Saturday morning, we had to soundcheck late because the Killers were moving slowly, but our stuff went up easily, and I was able to lobby for a "world" on top of a lighting roadcase far forward on stage right with a pretty good angle of the video wall. My patch started up quickly and everything worked, but I was getting less-than-perfect framerates. During soundcheck I was able to test all of the MIDI triggers with Andrew P. to make sure all of that was working. After soundcheck I wandered around with Mr. Plourde, who also works for Obscura Digital, and he showed me the Heineken rave dome that they had put together for the festival. I didn't catch much music mostly because it was 95 degrees and I had access to air-conditioned dressing rooms. As TV on the Radio was setting up to play, it dawned on me why I wasn't getting good framerates, so I ran back to the stage and sat down to debug my patch while they started their set. I was actually able to get things running well, and stripped out a bunch of functionality that ended up getting cut from the show anyways, which helped the framerate. By the time that set was over, my patch was getting an easy 30fps. The show itself was pretty spectacular. The dancers she found on youtube were dressed in these Electro-luminescent outfits that were really spectacular. My live video work didn't really come in until halfway through the set, so the first little bit was just making sure that things were working and running over my notes. My first song, "$20" went really easy and looked great, but during "Bird Flu" there was a full scale stage invasion by the fans that ended with some dude nearly taking out a laptop and succeeding in yanking the ethernet cable running to Maya's onstage Lemur controller. My rig never suffered for it though, and the rest recovered quickly. The big finale of the show was the song "Paper Planes" where I really rode the faders and I did a live "datamosh" on Maya's live camera feed, which was really well shot and had just enough noise in the signal to really make the colors vibrant. From what I can tell it looked awesome, and I was really proud of it. As soon as that ended, we were rushed offstage by the Killers' crew and I packed up my gear (laptop, ADVC-110, LaCie drive, and Korg NanoKontrol), had a glass of wine, said goodbye to everyone, and got in the van with the DJs and the dancers back to the hotel in Burbank.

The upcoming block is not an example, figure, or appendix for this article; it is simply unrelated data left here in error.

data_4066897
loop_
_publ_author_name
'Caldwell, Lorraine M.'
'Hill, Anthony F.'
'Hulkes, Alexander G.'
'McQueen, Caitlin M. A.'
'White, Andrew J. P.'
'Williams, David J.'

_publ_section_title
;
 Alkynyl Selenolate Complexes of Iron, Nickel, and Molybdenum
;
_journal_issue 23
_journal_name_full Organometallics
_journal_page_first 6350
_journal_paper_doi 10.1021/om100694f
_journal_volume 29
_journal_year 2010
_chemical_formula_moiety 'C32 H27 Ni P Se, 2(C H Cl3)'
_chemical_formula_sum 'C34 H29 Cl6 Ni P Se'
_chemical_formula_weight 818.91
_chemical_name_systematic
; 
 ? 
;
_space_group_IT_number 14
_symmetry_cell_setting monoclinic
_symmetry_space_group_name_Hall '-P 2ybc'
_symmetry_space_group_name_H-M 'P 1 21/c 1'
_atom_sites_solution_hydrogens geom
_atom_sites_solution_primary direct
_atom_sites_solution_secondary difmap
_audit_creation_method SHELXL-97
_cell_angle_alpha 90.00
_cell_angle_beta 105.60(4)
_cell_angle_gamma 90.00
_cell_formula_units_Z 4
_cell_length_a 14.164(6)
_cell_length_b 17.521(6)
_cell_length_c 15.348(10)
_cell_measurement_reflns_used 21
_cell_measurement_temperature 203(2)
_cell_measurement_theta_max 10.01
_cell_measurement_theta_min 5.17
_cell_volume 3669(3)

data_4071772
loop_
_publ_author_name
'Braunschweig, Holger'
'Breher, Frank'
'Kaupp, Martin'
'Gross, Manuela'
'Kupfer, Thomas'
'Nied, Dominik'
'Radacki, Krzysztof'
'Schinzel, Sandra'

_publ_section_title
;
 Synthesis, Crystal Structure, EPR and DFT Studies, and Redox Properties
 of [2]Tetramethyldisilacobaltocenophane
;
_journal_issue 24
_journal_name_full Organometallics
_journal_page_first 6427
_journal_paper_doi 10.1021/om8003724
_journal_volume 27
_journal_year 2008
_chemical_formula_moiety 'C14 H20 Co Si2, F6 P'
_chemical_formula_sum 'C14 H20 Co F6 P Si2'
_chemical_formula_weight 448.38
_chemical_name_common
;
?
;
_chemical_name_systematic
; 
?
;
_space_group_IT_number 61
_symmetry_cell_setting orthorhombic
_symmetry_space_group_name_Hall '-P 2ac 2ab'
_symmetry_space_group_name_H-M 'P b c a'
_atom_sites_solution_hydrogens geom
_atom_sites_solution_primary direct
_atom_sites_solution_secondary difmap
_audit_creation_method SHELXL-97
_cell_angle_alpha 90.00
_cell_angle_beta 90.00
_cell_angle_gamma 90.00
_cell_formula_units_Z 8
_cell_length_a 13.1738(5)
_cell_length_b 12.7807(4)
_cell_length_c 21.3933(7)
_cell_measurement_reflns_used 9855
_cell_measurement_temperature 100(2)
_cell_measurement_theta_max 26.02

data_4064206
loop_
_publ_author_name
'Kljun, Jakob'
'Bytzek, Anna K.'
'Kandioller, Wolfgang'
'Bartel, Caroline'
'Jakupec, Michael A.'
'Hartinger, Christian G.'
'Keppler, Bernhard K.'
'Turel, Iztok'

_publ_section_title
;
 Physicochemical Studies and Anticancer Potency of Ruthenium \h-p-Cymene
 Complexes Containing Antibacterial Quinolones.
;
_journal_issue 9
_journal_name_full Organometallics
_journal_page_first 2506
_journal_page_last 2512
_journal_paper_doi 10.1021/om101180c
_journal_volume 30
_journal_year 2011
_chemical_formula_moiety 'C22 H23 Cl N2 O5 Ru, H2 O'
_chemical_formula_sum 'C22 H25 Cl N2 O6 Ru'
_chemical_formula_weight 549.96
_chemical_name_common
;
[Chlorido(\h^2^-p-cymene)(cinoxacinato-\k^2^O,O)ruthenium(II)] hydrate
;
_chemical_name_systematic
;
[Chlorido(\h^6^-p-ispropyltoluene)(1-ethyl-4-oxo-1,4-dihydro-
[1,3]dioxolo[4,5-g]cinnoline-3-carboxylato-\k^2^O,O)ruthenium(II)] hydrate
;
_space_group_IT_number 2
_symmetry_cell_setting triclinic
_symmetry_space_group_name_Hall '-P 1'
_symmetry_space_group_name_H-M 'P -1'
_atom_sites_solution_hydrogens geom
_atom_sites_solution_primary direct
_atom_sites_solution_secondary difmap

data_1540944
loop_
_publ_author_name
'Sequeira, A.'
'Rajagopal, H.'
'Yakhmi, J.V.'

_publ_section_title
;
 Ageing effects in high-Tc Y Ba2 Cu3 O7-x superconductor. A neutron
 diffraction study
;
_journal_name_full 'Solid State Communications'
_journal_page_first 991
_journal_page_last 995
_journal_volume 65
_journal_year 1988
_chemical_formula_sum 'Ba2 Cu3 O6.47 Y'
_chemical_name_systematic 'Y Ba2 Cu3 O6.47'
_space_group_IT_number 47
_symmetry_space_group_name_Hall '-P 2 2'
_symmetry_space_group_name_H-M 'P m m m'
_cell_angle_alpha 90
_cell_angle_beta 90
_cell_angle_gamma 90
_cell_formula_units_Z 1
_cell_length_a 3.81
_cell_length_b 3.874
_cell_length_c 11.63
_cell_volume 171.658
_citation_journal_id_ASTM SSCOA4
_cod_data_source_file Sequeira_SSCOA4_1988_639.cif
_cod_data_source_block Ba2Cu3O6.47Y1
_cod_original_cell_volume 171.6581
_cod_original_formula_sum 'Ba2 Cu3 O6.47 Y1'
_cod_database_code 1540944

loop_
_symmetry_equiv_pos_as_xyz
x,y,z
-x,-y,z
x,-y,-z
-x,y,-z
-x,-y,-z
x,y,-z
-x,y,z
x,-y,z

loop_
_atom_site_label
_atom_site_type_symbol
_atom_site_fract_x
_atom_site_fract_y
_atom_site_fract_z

A couple of days later, I was back in SF for Expo '74, so I'm only now getting around to looking at my notes and trying to make sense of it. Upon reflecting, I would also like to share a couple of valuable lessons I learned working on this production:
    • Always include a "fade to black" functionality in your patch, especially if you are working with an LD
    • Be prepared to add another layer of composited footage at any moment.
    • Make sure your patch (software) gives you the ability to store and recall snapshots of your settings (pattr).
    • How it's controlled really is everything.
    • Make sure you can resize and reposition your window on the fly. This will save hours of fiddling with settings on esoteric video hardware.
    • Don't turn down an awesome gig just because it's difficult and over-budget, especially if it involves a gigantic LED video wall. Those things are amazing.